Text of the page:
Additive Manufacturing or 3D printing manufactures components, layer by layer, according to the 3D CAD design. The layer wise construction can allow greater complexity in component design.

Croft has designed and manufactured novel innovative filter media exploiting the design freedoms of AM to produce metal AM filters that had a decreased resistance due to the design and the resultant fluid flow path. 

Here the apertures were mainly a regular repeating size arranged to minimise disruption in fluid flow through the filter. There are many classes of filters which can provide different properties to suit different filtration needs. Depth filters use a porous filtration medium to retain particles throughout the medium rather than just on the surface of the medium.

They can consist of different medium containing different aperture sizes and so can remove a broad range of particles. Depth filters are made from a wide variety of materials from plastic, cotton, glass fibre, sand and metal amongst others.

Porous metal filters can have regular apertures such as sintered metal filters or they can be irregular shaped apertures such as in open cell metal foam and metal porous filters. These structures are lightweight and have a relatively high porosity and can be made by conventional processes from different metals including aluminium, copper, titanium etc. Metal foam has been used in thermal engineering as heat exchangers and as light weighting and impact resistant material. In sintered metal filters, same size metallic powder is subjected to heat treatment, partial melting of the particles occur and the porous filter formed has uniform regular apertures.

Metal powder bed AM technology uses a laser to melt the powder according to the CAD design in successive layers to form the final component. Increasing or decreasing the size of the melt pool determines the melt pool size which then determines the overall density of the part. Manipulation of the build settings, including laser power, spot size and duration can increase or decrease part density.

Here Croft changed build settings to manufacture an innovative porous metal AM depth filter (Figure 1) . The size of the apertures/holes in the depth filter determines the filtration level. However, measurement of aperture size in the AM porous filter is challenging. Light microscopy can be utilised to examine pores located on the external surface of the filter but cannot determine pore size within the filter. Bubble point tests, used to determine the smallest pore size in a filter, was trialled however the results for the AM porous filter were highly variable.

 X-ray Computed Tomography (X-Ray CT) has been used to visualise the internals of components in 3D. The component is typically rotated 360 degrees with hundreds if not thousands of 2D X-ray images being taken at different angles. These 2D DR (digital radiography) images can then be viewed separately or can be reconstructed into a 3D model of the component.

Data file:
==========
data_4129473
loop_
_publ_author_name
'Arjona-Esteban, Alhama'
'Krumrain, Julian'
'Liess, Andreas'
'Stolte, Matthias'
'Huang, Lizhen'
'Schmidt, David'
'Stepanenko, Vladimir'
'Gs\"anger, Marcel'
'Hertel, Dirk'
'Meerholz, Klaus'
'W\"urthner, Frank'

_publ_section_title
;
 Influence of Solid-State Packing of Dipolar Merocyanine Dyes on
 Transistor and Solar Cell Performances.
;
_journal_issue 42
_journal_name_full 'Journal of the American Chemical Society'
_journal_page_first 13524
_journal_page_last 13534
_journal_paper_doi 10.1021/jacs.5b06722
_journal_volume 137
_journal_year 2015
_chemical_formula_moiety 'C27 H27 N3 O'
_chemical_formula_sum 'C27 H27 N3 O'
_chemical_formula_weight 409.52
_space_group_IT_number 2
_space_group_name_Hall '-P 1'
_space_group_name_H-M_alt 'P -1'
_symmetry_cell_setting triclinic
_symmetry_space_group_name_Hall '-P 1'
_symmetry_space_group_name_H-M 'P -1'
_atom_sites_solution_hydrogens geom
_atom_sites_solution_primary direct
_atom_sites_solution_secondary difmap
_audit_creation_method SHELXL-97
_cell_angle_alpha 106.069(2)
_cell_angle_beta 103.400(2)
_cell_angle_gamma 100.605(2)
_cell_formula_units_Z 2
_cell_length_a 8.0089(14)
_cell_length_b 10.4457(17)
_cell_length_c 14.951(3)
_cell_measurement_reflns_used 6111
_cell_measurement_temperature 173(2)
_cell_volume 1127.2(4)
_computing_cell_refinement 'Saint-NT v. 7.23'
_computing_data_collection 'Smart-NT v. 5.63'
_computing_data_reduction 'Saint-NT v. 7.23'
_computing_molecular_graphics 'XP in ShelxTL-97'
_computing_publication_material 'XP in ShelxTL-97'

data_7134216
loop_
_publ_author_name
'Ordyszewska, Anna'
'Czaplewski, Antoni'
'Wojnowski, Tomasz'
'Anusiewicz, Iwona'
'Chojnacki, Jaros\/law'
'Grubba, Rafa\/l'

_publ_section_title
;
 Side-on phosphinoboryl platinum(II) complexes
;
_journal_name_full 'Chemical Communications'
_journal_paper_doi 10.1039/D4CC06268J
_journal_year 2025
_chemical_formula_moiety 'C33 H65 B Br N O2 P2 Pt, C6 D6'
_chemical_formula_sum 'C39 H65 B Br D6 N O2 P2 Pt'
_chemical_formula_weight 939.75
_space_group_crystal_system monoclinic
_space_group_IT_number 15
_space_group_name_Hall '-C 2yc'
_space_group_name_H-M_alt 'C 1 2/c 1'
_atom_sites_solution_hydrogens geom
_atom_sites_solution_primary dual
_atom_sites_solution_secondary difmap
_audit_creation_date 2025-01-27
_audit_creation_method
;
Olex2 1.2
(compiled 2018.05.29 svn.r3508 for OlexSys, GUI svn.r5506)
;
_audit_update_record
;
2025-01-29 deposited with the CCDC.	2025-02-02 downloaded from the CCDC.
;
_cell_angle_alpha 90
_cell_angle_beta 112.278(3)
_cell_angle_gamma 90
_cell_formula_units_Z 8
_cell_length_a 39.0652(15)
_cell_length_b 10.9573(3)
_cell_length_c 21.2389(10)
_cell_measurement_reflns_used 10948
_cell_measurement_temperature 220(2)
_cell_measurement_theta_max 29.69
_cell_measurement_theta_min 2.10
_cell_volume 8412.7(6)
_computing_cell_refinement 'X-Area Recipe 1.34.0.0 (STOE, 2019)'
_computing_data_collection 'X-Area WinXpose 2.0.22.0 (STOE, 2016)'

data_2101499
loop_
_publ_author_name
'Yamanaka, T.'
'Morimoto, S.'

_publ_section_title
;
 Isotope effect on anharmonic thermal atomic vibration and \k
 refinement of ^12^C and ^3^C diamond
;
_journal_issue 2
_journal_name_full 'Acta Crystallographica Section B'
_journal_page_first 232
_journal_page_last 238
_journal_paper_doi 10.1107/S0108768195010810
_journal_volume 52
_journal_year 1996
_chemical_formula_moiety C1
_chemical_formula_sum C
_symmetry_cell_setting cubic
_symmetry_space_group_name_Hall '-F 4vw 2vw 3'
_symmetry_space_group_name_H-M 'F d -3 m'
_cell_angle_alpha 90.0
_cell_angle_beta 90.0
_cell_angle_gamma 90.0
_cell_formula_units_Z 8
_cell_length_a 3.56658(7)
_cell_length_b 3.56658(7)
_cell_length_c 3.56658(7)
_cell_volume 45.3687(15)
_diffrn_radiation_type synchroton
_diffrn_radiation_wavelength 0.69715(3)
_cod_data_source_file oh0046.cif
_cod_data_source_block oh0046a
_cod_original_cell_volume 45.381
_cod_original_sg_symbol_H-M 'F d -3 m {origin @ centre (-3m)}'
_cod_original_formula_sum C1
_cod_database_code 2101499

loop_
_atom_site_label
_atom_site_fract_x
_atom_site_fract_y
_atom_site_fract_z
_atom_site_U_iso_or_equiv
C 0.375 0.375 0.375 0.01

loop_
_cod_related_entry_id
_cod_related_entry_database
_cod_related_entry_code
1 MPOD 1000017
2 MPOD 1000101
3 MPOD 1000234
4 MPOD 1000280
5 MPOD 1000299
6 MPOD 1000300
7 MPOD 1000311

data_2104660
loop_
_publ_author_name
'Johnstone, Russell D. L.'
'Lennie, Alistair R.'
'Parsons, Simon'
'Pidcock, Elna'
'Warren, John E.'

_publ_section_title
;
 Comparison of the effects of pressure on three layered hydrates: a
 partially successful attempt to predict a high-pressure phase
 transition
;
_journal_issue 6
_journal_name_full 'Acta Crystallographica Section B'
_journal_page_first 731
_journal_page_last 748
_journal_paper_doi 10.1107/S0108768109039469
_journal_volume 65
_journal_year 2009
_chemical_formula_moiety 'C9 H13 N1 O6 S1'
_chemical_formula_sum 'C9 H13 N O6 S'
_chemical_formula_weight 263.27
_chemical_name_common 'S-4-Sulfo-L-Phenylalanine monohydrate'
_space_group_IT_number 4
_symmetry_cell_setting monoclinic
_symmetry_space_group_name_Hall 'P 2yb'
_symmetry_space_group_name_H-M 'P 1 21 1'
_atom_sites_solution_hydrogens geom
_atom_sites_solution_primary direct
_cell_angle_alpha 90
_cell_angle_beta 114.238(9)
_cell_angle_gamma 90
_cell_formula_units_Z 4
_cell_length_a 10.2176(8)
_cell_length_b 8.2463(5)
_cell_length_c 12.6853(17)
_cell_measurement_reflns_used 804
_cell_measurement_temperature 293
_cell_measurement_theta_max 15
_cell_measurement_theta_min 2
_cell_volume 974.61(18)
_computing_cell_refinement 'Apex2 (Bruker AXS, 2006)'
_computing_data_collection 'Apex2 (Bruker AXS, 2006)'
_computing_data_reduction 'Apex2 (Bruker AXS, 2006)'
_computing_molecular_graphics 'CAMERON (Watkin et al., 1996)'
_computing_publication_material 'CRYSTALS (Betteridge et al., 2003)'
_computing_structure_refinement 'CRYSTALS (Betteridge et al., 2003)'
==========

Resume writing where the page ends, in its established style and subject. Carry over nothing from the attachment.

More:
Figure 1: SS316L AM porous filter

North Star Imaging has a wide range of industrial X-Ray CT systems www.4nsi.com. For this study, we used an X5000™ that has both a 225kV microfocus X-ray tube and a 450kV mini-focus tube to visualise the SS316L AM porous filter (Figure 2). The X5000™ X-ray system at North Star Imaging UK can achieve a best possible voxel size around 5um but could be set up for
a maximum resolution of ~500 nm with the correct X-ray tube/detector combination.

Figure 2: NSI’s X-5000 X-ray Computed Tomography system used to visualise the porous AM filters

The system has a nominal part envelope of 32 in (81 cm) diameter x 48 in (121 cm) tall. This allows for 3D imaging of the metal part that then allows for dimensional analysis, part integrity ie demonstrating areas with a lack of material, i.e. porosity. It is this second feature that will be fully exploited to allow analysis of pore shape and size in our AM porous filters.

Images of the porous filters from the X-Ray CT are shown in figure 3. There is a clear distinction between the material present (white to grey) and material absent (black). The images are from the x and y planes. A total of 150 measurements of the aperture length were taken from each plane and the pore size distribution determined.

The analysis of two different filters showed that the pore size distribution was different between the two filters. This reflects the different build parameter used to build the two filter.

X-Ray CT successfully delivered a method of determining the aperture size in the metal AM porous filters. Secondly clear 3D images confirmed the composition of the filter as built, with the support blocks and central core. The resolution and detail exceeded our expectations.

                   Figure 3: X-Ray CT images of the AM porous filter

This particular X-Ray CT system could also be utilised to produce an stl file from the collected images and with the correct software can compare the CT scan to the original CAD model to determine dimensions of the part and where the part does not correspond to CAD dimensions, a very useful ability especially for AM components. For other components, not porous AM filters the system can illustrate areas with low density/high porosity and be used to determine if faults are present in AM components.

Figure 4: Aperture size distribution of SS316L AM porous filter